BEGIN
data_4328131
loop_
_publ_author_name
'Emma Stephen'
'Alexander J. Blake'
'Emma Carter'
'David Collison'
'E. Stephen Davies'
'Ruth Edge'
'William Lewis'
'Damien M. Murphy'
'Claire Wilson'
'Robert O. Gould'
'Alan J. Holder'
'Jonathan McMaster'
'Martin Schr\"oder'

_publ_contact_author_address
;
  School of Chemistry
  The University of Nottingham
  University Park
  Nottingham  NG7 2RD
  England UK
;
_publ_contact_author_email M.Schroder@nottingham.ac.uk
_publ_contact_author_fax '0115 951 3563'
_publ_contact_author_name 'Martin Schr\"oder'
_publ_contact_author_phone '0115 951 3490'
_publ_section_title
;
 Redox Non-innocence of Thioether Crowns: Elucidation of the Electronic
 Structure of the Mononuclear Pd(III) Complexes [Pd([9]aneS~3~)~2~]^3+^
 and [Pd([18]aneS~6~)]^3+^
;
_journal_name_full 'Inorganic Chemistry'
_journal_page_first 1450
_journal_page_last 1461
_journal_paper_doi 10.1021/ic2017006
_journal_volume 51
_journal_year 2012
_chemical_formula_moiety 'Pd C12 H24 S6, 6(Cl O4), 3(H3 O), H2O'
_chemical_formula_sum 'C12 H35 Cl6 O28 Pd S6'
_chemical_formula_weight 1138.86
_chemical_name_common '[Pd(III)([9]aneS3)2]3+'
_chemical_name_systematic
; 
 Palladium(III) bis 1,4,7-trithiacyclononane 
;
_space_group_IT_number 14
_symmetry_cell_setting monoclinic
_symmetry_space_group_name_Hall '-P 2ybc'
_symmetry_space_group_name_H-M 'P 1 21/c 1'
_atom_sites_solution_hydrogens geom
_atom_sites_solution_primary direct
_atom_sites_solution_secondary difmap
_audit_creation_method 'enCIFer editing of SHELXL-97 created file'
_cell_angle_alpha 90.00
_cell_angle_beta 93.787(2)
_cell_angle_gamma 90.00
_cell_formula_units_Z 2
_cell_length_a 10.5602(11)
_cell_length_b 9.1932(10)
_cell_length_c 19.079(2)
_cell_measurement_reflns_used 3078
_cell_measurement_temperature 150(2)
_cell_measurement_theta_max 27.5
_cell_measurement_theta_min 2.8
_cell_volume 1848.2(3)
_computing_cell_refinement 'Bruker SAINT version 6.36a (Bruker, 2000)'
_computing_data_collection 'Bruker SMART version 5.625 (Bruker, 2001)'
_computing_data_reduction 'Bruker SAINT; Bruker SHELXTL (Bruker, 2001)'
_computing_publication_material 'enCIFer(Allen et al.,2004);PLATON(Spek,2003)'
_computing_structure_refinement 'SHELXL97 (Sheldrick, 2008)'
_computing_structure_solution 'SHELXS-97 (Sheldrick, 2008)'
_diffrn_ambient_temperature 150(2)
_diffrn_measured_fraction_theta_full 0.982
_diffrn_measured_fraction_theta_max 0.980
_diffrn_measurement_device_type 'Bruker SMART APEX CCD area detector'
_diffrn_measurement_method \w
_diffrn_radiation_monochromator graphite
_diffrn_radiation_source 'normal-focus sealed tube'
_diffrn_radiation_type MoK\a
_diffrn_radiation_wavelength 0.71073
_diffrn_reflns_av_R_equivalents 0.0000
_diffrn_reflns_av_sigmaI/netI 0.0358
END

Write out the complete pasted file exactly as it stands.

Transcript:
data_4328131
loop_
_publ_author_name
'Emma Stephen'
'Alexander J. Blake'
'Emma Carter'
'David Collison'
'E. Stephen Davies'
'Ruth Edge'
'William Lewis'
'Damien M. Murphy'
'Claire Wilson'
'Robert O. Gould'
'Alan J. Holder'
'Jonathan McMaster'
'Martin Schr\"oder'

_publ_contact_author_address
;
  School of Chemistry
  The University of Nottingham
  University Park
  Nottingham  NG7 2RD
  England UK
;
_publ_contact_author_email M.Schroder@nottingham.ac.uk
_publ_contact_author_fax '0115 951 3563'
_publ_contact_author_name 'Martin Schr\"oder'
_publ_contact_author_phone '0115 951 3490'
_publ_section_title
;
 Redox Non-innocence of Thioether Crowns: Elucidation of the Electronic
 Structure of the Mononuclear Pd(III) Complexes [Pd([9]aneS~3~)~2~]^3+^
 and [Pd([18]aneS~6~)]^3+^
;
_journal_name_full 'Inorganic Chemistry'
_journal_page_first 1450
_journal_page_last 1461
_journal_paper_doi 10.1021/ic2017006
_journal_volume 51
_journal_year 2012
_chemical_formula_moiety 'Pd C12 H24 S6, 6(Cl O4), 3(H3 O), H2O'
_chemical_formula_sum 'C12 H35 Cl6 O28 Pd S6'
_chemical_formula_weight 1138.86
_chemical_name_common '[Pd(III)([9]aneS3)2]3+'
_chemical_name_systematic
; 
 Palladium(III) bis 1,4,7-trithiacyclononane 
;
_space_group_IT_number 14
_symmetry_cell_setting monoclinic
_symmetry_space_group_name_Hall '-P 2ybc'
_symmetry_space_group_name_H-M 'P 1 21/c 1'
_atom_sites_solution_hydrogens geom
_atom_sites_solution_primary direct
_atom_sites_solution_secondary difmap
_audit_creation_method 'enCIFer editing of SHELXL-97 created file'
_cell_angle_alpha 90.00
_cell_angle_beta 93.787(2)
_cell_angle_gamma 90.00
_cell_formula_units_Z 2
_cell_length_a 10.5602(11)
_cell_length_b 9.1932(10)
_cell_length_c 19.079(2)
_cell_measurement_reflns_used 3078
_cell_measurement_temperature 150(2)
_cell_measurement_theta_max 27.5
_cell_measurement_theta_min 2.8
_cell_volume 1848.2(3)
_computing_cell_refinement 'Bruker SAINT version 6.36a (Bruker, 2000)'
_computing_data_collection 'Bruker SMART version 5.625 (Bruker, 2001)'
_computing_data_reduction 'Bruker SAINT; Bruker SHELXTL (Bruker, 2001)'
_computing_publication_material 'enCIFer(Allen et al.,2004);PLATON(Spek,2003)'
_computing_structure_refinement 'SHELXL97 (Sheldrick, 2008)'
_computing_structure_solution 'SHELXS-97 (Sheldrick, 2008)'
_diffrn_ambient_temperature 150(2)
_diffrn_measured_fraction_theta_full 0.982
_diffrn_measured_fraction_theta_max 0.980
_diffrn_measurement_device_type 'Bruker SMART APEX CCD area detector'
_diffrn_measurement_method \w
_diffrn_radiation_monochromator graphite
_diffrn_radiation_source 'normal-focus sealed tube'
_diffrn_radiation_type MoK\a
_diffrn_radiation_wavelength 0.71073
_diffrn_reflns_av_R_equivalents 0.0000
_diffrn_reflns_av_sigmaI/netI 0.0358